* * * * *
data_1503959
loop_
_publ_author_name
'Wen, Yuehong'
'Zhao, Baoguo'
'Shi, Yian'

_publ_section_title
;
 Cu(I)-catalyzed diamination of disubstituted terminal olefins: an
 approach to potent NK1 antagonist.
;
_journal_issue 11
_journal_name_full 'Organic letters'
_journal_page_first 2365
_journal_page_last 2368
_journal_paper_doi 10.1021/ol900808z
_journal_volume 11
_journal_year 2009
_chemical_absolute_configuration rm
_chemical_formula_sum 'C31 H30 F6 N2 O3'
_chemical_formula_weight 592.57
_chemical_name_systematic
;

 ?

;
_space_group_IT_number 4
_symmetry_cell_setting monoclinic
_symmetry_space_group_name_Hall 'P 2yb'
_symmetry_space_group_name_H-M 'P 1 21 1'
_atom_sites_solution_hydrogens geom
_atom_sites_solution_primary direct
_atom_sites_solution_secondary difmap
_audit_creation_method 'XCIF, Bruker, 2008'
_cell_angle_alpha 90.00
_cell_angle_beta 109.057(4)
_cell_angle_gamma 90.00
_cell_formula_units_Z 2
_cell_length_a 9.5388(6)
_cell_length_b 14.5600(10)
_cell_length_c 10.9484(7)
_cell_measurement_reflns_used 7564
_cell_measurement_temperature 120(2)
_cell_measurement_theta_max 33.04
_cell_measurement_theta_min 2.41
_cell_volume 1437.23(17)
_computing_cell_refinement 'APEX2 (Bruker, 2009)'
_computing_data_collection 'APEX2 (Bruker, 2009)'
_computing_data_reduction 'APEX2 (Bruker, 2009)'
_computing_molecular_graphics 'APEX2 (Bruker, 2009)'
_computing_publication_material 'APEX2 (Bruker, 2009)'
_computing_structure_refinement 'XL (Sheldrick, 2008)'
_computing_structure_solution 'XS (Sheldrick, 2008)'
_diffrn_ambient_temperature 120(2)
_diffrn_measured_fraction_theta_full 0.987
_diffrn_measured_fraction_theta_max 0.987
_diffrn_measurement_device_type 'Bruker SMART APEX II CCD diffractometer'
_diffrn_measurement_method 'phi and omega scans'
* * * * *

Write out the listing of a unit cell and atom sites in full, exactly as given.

data_1503959
loop_
_publ_author_name
'Wen, Yuehong'
'Zhao, Baoguo'
'Shi, Yian'

_publ_section_title
;
 Cu(I)-catalyzed diamination of disubstituted terminal olefins: an
 approach to potent NK1 antagonist.
;
_journal_issue 11
_journal_name_full 'Organic letters'
_journal_page_first 2365
_journal_page_last 2368
_journal_paper_doi 10.1021/ol900808z
_journal_volume 11
_journal_year 2009
_chemical_absolute_configuration rm
_chemical_formula_sum 'C31 H30 F6 N2 O3'
_chemical_formula_weight 592.57
_chemical_name_systematic
;

 ?

;
_space_group_IT_number 4
_symmetry_cell_setting monoclinic
_symmetry_space_group_name_Hall 'P 2yb'
_symmetry_space_group_name_H-M 'P 1 21 1'
_atom_sites_solution_hydrogens geom
_atom_sites_solution_primary direct
_atom_sites_solution_secondary difmap
_audit_creation_method 'XCIF, Bruker, 2008'
_cell_angle_alpha 90.00
_cell_angle_beta 109.057(4)
_cell_angle_gamma 90.00
_cell_formula_units_Z 2
_cell_length_a 9.5388(6)
_cell_length_b 14.5600(10)
_cell_length_c 10.9484(7)
_cell_measurement_reflns_used 7564
_cell_measurement_temperature 120(2)
_cell_measurement_theta_max 33.04
_cell_measurement_theta_min 2.41
_cell_volume 1437.23(17)
_computing_cell_refinement 'APEX2 (Bruker, 2009)'
_computing_data_collection 'APEX2 (Bruker, 2009)'
_computing_data_reduction 'APEX2 (Bruker, 2009)'
_computing_molecular_graphics 'APEX2 (Bruker, 2009)'
_computing_publication_material 'APEX2 (Bruker, 2009)'
_computing_structure_refinement 'XL (Sheldrick, 2008)'
_computing_structure_solution 'XS (Sheldrick, 2008)'
_diffrn_ambient_temperature 120(2)
_diffrn_measured_fraction_theta_full 0.987
_diffrn_measured_fraction_theta_max 0.987
_diffrn_measurement_device_type 'Bruker SMART APEX II CCD diffractometer'
_diffrn_measurement_method 'phi and omega scans'